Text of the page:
Who Wins? Q&A on the Obamacare Ruling

Which presidential candidate gets an electoral boost from the Supreme Court’s Obamacare decision?

On balance, I think Obama gains a slight advantage — or at least, I think it would have been worse for him if his signature achievement had been overturned as unconstitutional.  The potential downside for Obama is that voting him out of office now becomes the only way to have any hope of overturning the legislation.  But how potent a factor will opposition to Obamacare really be?  It was pretty potent in the 2010 midterm elections, in the immediate wake of the outrageous shenanigans (remember “deem-and-pass” and the “Cornhusker Kickback“?) employed to pass a bill opposed by a majority of Americans without a single Republican vote in Congress.  Now, however, Obamacare has momentum on its side — hey, it’s constitutional!

What does the decision mean for the credibility and reputation of the Supreme Court?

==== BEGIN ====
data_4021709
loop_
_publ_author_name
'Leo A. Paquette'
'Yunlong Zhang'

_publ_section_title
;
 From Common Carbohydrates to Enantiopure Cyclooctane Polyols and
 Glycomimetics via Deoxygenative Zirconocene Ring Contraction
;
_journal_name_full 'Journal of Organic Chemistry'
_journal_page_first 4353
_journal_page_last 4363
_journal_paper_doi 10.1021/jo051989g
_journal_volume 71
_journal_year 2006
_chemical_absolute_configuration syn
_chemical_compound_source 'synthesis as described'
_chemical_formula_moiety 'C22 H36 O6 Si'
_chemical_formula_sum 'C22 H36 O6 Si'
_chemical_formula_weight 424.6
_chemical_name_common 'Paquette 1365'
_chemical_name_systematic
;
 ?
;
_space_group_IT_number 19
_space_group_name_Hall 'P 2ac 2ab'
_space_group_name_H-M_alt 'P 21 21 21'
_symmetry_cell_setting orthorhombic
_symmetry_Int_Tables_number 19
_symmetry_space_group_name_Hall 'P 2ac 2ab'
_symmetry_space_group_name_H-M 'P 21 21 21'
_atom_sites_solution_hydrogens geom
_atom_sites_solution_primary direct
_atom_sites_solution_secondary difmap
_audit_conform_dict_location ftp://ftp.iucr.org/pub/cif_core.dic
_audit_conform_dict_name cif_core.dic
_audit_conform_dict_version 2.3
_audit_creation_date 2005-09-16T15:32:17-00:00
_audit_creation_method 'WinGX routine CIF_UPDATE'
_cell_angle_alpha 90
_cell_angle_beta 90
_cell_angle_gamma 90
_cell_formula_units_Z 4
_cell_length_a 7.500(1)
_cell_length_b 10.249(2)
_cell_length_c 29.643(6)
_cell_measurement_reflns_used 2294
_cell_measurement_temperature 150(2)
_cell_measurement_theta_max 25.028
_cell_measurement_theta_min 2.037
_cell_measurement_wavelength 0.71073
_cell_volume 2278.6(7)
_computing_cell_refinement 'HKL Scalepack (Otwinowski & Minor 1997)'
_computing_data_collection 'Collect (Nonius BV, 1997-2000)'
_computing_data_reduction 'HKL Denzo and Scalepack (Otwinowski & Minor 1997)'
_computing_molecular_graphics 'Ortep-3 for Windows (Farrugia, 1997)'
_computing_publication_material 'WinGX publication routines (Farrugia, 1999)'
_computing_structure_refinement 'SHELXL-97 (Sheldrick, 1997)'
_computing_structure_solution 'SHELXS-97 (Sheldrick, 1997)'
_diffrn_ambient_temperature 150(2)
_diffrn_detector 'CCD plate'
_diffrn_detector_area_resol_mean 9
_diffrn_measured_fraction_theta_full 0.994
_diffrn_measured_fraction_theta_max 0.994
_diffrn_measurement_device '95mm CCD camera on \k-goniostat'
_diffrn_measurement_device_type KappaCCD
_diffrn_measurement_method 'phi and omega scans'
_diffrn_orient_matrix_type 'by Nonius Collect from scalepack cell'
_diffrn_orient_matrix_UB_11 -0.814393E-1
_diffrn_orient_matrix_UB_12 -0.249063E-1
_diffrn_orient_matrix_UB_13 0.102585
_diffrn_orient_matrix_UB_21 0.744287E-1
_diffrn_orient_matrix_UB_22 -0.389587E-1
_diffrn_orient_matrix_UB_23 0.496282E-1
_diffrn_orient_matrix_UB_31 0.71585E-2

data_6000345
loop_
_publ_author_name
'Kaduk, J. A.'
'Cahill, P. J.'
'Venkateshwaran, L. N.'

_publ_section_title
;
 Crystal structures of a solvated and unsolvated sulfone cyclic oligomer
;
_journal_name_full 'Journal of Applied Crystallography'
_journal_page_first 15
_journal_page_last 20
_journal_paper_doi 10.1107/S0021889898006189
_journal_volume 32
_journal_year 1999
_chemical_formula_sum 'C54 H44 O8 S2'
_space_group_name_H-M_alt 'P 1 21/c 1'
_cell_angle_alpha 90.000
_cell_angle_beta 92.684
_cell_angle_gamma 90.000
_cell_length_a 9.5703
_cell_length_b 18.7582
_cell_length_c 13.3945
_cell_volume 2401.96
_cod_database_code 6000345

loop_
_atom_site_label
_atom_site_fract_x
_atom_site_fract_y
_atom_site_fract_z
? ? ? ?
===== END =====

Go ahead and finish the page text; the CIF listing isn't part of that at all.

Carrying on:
It’s probably a net positive, at least in the long run.  Most people (including me) expected yet another 5-4 decision along ideological lines.  (The mother of all 5-4 decisions, of course, was Bush v. Gore, where many felt the split was nakedly political.)  Instead, the GOP-appointed Chief Justice joined the four liberal justices in upholding Obamacare.  I wish the decision had gone the other way, but conservatives can take some solace in the fact that Roberts’ ruling limits the expansion of the Commerce Clause.

Did Chief Justice Roberts make a political or an apolitical decision?

Depends on whom you ask, of course.  The Chief Justice’s ruling cited precedent requiring that “every reasonable construction must be resorted to, in order to save a statute from unconstitutionality.”  So one can argue that the ruling is the opposite of judicial activism, paying deference to the legislative and executive branches.  On the other hand, “Mr Roberts rather straightforwardly legislated from the bench by offering and affirming a construction of Obamacare which the administration itself rejected.”

Will Obamacare be reversed if the GOP wins big in November?

Yes.  It’s mathematically possible, but highly unlikely, that the Republicans will end up with a filibuster-proof 60-vote majority.  But a simple majority may be enough, because under the Senate’s arcane “reconciliation” process, votes on tax matters require only 51 votes to pass.

And Obamacare, of course, is a tax.  The Chief Justice of the Supreme Court made it official.